On October 2nd 2018, the European Court of Justice (ECJ) held a decision confirming the conditions of access to personal data retained by providers of electronic communications services by the police in the context of a criminal investigation.

  • Factual background

A Spanish citizen who was the victim of the robbery of his wallet and mobile telephone lodged a complaint with the police. For the purpose of the criminal investigation, the police requested to the investigating magistrate in charge of the case to grant them access to data identifying the users of telephone numbers activated with the stolen telephone during a period of 12 days as from the date of the robbery. This request was limited to their forename, surname and if need be their address. The request was rejected on the ground of Spanish law 25/2007 which restricts such access only when there is a ‘serious’ offence (i.e., offence punishable by a term of imprisonment of more than five years), which did not correspond to the facts at case.

The Ministerio Fiscal (Spanish Public Prosecutor’s Office) appealed against that decision before the Audiencia Provincial de Tarragona (Provincial Court, Tarragona, Spain) and sought guidance from the ECJ on fixing the threshold of seriousness of offences which would allow national police authority to access personal data retained by providers of electronic communications services.

  • Assessment of the proportionality principle and access to personal data by the police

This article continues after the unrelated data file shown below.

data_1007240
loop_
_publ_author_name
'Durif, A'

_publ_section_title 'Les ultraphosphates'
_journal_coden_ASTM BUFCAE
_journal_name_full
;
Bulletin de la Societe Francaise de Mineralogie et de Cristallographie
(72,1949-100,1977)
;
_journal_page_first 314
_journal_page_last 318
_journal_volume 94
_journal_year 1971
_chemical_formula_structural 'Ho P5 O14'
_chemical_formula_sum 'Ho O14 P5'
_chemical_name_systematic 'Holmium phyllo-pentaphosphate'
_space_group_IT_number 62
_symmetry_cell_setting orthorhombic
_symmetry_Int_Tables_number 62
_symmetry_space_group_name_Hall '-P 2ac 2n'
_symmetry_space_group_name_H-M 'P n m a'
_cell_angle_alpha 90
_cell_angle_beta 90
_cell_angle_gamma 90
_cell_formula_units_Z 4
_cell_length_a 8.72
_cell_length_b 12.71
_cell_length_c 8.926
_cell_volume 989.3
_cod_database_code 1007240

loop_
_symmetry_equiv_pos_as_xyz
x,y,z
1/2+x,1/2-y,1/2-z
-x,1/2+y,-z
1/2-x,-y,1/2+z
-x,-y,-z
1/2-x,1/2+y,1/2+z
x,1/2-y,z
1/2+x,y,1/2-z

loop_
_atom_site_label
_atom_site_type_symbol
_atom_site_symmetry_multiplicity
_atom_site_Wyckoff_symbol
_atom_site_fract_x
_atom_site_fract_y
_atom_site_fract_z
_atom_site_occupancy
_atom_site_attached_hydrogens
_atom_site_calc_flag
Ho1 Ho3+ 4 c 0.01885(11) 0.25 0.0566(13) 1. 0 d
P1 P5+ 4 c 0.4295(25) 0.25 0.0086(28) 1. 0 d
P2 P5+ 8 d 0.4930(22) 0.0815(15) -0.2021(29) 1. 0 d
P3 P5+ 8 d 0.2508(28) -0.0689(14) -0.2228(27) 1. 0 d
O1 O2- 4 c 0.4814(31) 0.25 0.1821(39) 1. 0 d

The Court indicates that while national authorities’ access to personal data retained by providers of electronic communications services constitutes an interference with the fundamental rights of respect for private life and of protection of data enshrined in the EU Charter of Fundamental Rights (in Articles 7 and 8), such interference is not sufficiently serious in the case at hand to entail access being restricted to the objective of fighting serious crimes.

Indeed, the request of access made by the police:

  • does not concern the communications carried out on the stolen telephone or its location and therefore does not allow to draw precise conclusions concerning the private life of the persons whose data is concerned and
  • being limited to the forename, surname and address, it cannot be deemed a serious interference with the fundamental rights of the data subject.

Therefore, the Court concludes that as the interference that the access to personal data entails is deemed not serious, access to such data can be justified by the objective of preventing, investigating, detecting and prosecuting ‘criminal offences’ generally, without it being necessary that those criminal offences to which it relates be ‘serious’.

The conditions of access to personal data by the police for the purpose of investigations is always a sensitive question for companies who are requested to provide such information. This ruling gives some guidance on how to apply the proportionality principle to such request in a context where more and more countries are adopting laws broadening the power of authorities to fight criminal behaviors (e.g., the Cloud Act in the USA, the Assistance and Access Bill 2018 in Australia etc.).